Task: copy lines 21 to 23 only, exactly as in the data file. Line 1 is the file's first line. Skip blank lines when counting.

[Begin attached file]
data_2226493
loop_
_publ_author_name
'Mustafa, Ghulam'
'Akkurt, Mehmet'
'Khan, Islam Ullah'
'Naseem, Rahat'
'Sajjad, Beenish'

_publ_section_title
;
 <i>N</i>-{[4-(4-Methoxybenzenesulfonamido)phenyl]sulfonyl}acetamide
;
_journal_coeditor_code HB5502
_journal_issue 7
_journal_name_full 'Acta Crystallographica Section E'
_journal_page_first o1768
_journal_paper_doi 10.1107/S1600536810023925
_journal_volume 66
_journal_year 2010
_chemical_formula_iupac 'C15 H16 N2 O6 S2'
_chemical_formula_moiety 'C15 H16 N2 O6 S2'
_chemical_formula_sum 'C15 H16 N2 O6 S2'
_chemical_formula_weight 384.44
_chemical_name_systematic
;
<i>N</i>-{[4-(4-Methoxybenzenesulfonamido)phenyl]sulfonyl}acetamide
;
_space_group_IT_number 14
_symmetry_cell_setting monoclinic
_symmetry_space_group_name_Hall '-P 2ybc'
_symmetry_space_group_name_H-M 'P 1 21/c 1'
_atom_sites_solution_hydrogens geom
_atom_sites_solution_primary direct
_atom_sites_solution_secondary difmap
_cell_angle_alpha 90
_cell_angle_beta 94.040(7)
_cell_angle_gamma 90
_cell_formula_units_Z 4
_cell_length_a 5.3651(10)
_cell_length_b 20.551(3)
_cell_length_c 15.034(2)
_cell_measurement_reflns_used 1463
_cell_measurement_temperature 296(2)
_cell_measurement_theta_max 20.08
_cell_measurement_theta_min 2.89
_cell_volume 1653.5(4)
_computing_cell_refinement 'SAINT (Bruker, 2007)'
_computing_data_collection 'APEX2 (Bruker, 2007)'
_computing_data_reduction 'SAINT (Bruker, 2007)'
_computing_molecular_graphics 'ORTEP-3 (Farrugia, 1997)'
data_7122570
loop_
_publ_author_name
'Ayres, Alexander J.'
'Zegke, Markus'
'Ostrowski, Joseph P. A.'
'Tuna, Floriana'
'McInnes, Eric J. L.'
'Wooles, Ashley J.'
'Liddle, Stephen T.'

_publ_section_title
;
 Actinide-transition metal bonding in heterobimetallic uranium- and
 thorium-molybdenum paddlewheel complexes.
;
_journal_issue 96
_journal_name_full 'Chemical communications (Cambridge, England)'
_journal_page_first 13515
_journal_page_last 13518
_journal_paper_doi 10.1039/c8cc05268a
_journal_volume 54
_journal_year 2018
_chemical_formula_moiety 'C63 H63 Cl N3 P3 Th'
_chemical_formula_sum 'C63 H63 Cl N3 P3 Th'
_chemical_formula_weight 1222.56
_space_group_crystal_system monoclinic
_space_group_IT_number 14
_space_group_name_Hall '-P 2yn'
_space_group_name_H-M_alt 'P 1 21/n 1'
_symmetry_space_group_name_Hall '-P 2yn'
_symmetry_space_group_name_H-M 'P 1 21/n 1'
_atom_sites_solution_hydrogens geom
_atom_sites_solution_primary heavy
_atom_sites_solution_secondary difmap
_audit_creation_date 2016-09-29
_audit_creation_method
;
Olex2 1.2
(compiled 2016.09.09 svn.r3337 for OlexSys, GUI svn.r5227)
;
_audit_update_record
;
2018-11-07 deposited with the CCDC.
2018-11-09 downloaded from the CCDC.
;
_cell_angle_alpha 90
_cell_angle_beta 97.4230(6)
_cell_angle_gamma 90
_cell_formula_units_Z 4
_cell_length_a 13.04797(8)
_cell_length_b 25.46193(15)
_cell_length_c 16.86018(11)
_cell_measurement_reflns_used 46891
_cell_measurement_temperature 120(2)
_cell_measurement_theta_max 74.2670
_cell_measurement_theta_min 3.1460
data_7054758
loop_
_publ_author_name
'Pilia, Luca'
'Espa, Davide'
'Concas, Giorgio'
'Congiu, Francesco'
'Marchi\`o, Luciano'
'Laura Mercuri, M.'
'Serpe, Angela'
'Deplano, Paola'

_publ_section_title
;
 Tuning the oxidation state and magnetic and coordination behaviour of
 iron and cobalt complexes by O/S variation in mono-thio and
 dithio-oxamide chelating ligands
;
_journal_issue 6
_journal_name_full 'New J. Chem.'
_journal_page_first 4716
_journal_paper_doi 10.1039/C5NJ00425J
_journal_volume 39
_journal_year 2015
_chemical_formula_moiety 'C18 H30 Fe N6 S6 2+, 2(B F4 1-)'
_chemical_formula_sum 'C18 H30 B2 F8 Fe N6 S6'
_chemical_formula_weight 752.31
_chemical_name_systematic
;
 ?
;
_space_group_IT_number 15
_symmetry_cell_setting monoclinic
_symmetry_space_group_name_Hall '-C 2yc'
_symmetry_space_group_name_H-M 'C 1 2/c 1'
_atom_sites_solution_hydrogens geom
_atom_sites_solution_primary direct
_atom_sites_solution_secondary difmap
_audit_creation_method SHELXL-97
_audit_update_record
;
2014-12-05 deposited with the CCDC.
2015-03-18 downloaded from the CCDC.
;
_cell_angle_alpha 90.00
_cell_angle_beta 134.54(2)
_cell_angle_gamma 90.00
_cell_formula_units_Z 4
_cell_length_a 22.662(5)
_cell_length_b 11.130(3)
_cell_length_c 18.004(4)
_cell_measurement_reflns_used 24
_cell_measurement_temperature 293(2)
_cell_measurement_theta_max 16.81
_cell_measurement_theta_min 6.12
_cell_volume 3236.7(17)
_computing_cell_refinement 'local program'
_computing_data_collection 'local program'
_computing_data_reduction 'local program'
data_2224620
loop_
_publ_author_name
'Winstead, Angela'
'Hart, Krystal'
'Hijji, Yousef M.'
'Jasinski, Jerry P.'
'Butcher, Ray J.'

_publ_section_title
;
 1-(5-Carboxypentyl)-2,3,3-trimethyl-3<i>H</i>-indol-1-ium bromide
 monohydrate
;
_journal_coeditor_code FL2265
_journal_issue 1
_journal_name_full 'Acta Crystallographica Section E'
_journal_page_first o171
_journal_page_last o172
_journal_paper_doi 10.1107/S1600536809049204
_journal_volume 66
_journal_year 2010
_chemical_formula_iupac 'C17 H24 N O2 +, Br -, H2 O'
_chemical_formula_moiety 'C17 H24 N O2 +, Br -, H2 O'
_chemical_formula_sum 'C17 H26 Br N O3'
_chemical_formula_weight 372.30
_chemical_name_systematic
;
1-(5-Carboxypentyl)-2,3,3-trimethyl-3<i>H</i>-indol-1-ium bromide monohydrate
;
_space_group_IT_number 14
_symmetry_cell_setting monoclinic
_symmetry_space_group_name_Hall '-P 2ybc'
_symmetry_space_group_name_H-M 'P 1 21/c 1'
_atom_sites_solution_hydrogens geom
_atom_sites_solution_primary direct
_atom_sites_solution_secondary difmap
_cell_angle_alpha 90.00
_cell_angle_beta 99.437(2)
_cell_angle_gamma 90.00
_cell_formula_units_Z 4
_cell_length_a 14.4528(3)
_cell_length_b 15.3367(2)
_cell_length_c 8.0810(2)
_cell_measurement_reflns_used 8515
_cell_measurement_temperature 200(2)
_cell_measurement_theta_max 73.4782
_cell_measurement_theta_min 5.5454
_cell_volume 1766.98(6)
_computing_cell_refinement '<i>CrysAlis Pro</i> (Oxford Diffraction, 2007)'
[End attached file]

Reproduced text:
_chemical_formula_moiety 'C15 H16 N2 O6 S2'
_chemical_formula_sum 'C15 H16 N2 O6 S2'
_chemical_formula_weight 384.44